The South Dakota Department of Environment and Natural Resources (DENR) has developed its 2017 annual ambient air monitoring network plan, which is a review of the ambient air monitoring network as required by Title 40 of the Code of Federal Regulations (40 CFR), Part 58. The proposed plan is available it its entirety online, here. The department is planning the following modifications to the ambient air monitoring network plan in 2017 and 2018:

  • Continue to replace the old TA Series FH 62 C14 and old Met One BAM continuous particulate matter monitors with new particulate matter monitors as resources allow;
  • Evaluate the need to move the air monitoring site in Aberdeen, SD so air quality concentrations can be better characterized to determine:
    • Highest concentration for the area;
    • Improve location to evaluate the facilities with air quality emissions;
    • Allow the addition of continuous monitors to collect more data per year;
    • Alert the public when air quality concentrations exceed health impact levels; and
    • Continuous samplers so the public can view the current data on the DENR webpage and Environmental Protection Agency (EPA) AirNow site.

The plan is open for public review and comments through June 30, 2017. Comments can be submitted online, here.

Similarly, the North Dakota Department of Health (NDDoH) Division of Air Quality is soliciting public comment on its 2017 Ambient Air Quality Monitoring Annual Report.

  • NDDoH evaluated their existing monitoring network and made the following adjustments in 2016, by pollutant:
    • NOx:  Added in Bismarck, removed from Fargo
    • SO2 (trace level monitoring):  Added in Bismarck, removed from Fargo, TRNP-NU, Lostwood, Dunn Center
    • SO2 (standard):  Added in Fargo, TRNP-NU, Lostwood, Dunn Center
    • PM2.5:  Removed from Beulah, Fargo, Painted Canyon
  • In response to the requirement of 40 CFR 51.1203 (b) concerning characterization of 1-hour SO2 concentrations for the Tioga area, two new SLAMS-like monitoring sites were established in Williams County for operation in 2017.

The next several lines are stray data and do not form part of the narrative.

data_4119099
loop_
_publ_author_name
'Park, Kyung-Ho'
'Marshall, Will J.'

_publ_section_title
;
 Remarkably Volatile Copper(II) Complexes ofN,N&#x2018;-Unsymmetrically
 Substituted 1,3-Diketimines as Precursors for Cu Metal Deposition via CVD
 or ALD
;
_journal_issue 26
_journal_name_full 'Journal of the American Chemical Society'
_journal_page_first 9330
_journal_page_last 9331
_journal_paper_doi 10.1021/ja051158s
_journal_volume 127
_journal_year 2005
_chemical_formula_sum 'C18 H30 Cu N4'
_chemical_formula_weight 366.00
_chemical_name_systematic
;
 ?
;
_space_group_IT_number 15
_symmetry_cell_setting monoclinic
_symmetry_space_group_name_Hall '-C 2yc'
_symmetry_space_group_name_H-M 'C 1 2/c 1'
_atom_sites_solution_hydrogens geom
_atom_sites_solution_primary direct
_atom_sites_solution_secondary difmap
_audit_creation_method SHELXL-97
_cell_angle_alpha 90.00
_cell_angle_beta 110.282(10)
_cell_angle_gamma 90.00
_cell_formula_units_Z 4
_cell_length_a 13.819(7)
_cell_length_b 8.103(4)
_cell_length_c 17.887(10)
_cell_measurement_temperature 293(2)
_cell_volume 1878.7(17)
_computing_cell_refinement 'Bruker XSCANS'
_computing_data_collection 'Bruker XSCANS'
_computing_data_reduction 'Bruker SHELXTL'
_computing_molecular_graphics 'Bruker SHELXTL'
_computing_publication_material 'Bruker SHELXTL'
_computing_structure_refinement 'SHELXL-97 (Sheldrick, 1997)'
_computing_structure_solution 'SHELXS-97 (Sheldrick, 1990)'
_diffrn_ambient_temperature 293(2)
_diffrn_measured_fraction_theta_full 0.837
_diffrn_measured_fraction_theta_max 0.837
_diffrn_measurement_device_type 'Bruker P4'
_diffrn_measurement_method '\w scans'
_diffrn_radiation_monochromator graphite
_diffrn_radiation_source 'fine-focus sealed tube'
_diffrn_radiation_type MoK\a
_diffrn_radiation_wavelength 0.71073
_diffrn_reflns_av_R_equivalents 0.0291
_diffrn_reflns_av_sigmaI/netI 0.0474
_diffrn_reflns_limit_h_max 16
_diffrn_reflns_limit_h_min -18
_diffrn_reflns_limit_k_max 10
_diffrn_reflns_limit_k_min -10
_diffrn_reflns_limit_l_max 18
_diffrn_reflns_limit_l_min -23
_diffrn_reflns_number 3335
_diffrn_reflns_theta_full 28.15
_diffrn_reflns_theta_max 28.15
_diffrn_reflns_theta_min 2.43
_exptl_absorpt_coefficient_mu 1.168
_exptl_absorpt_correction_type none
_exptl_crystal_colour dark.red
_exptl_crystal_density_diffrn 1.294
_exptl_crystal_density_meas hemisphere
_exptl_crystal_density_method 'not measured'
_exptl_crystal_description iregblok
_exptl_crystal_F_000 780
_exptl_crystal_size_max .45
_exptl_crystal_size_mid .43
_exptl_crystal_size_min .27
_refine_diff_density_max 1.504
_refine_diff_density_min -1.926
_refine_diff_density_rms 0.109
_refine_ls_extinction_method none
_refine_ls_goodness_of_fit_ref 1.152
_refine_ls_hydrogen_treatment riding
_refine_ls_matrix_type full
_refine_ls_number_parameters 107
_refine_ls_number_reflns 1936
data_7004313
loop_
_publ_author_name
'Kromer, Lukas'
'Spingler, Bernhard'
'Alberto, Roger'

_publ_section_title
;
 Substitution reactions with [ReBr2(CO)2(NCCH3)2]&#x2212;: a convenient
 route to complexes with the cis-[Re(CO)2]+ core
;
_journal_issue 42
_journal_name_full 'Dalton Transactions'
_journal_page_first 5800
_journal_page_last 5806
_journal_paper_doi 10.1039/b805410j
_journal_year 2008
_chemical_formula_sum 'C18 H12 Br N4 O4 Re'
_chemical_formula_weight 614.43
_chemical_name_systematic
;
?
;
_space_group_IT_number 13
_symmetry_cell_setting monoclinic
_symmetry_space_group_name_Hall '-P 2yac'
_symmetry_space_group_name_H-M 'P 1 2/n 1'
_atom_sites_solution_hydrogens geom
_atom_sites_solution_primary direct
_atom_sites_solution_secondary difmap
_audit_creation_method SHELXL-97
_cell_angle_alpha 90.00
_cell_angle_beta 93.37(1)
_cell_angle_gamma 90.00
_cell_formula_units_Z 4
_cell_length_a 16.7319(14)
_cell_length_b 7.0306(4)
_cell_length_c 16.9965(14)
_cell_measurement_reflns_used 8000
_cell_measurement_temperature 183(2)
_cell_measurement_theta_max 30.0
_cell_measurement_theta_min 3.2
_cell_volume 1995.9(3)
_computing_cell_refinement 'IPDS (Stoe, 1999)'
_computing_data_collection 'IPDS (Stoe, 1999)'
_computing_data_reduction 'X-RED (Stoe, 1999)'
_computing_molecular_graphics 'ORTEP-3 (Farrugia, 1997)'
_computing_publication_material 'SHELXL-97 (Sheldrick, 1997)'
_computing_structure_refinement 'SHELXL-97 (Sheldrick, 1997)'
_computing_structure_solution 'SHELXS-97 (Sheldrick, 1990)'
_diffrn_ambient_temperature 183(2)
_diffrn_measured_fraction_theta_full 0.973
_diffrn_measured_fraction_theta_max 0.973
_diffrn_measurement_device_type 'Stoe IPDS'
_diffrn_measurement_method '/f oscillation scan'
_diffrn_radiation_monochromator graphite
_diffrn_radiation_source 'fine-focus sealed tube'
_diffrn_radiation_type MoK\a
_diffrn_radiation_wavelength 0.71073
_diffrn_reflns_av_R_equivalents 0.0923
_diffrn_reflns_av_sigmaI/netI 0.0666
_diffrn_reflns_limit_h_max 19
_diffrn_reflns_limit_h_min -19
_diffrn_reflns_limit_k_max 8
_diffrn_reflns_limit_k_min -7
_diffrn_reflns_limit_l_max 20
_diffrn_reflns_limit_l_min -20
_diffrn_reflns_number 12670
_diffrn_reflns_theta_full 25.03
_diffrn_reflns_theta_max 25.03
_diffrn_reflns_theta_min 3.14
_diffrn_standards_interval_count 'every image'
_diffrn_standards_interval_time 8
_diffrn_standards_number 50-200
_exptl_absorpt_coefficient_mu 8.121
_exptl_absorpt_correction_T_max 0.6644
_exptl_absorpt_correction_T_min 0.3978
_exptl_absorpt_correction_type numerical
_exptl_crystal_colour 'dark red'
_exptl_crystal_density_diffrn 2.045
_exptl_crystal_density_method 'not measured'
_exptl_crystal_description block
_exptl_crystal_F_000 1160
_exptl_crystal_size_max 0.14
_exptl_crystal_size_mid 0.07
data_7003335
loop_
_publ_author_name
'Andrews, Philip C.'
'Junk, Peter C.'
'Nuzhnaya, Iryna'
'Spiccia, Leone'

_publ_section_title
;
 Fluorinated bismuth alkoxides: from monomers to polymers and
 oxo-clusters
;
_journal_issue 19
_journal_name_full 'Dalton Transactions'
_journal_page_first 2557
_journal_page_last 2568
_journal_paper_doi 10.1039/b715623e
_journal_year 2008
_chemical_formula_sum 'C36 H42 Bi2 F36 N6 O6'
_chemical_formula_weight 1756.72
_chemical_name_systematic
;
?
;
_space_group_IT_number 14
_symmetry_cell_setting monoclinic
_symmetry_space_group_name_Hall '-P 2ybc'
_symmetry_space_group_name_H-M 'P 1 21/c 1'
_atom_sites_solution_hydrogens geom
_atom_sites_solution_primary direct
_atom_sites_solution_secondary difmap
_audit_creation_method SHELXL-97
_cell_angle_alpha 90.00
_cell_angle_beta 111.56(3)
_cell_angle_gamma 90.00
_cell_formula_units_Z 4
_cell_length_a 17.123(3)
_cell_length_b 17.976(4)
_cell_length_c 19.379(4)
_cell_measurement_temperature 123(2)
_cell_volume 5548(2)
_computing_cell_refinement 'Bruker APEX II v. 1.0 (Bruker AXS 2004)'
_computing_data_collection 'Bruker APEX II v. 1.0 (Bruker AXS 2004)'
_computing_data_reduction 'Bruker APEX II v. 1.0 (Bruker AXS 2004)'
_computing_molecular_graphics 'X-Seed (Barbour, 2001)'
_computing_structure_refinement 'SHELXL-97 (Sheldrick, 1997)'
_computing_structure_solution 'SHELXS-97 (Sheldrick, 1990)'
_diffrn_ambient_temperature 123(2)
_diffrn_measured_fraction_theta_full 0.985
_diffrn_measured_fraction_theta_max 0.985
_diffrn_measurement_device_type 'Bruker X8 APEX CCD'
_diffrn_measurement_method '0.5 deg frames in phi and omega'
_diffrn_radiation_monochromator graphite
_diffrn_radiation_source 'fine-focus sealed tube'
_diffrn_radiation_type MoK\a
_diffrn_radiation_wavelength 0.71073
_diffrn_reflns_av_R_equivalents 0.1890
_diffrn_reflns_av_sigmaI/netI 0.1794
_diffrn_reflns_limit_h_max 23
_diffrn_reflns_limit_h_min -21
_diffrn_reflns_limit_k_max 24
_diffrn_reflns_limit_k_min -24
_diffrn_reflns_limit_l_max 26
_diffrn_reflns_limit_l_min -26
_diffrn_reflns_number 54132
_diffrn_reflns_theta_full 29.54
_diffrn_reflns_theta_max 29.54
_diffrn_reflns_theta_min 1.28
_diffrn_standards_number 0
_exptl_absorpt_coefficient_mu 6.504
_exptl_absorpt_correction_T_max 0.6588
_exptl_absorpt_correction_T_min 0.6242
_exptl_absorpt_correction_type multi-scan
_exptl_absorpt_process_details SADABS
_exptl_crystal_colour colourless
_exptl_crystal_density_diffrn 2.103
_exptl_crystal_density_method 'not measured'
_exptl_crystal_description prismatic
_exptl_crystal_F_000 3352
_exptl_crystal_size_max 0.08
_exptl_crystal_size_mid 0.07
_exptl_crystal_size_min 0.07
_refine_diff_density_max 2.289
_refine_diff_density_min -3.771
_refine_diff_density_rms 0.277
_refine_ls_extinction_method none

• NDDoH has deployed a broadband Spectroscopy PM analyzer at Bismarck to determine PM10, PM2.5 and PM10-2.5 concentrations. If this method is determined to be successful, NDDoH will consider the benefits of deploying more of these units throughout the network.
  • The current site of the monitoring station in the Dunn Center area is located on leased private land and future accessibility has been called into question. NDDoH has entered into an agreement with the U.S. Fish and Wildlife Service to allow a new air monitoring site to be located at the Lake Ilo National Wildlife Refuge. Initially, the Lake Ilo site will be operated concurrently with the Dunn Center station. Pending a review of a minimum of one quarter of valid data collection to show concurrence between the two stations, monitoring at the current Dunn Center site will end and the Lake Ilo site will be re-designated a SLAMS site. Monitoring is projected to begin at Lake Ilo in the first quarter of 2018.

The plan is open for public review, here, and comments can be mailed to the North Dakota Department of Health, Division of Air Quality, Data Collection and Analysis Branch, Air Monitoring Program, 918 E. Divide Avenue, Bismarck, ND 58501-1947, through July 5, 2017.

If you have any questions on how these items may affect your facility, please contact Alex Odom at (651) 275-9900 X-7.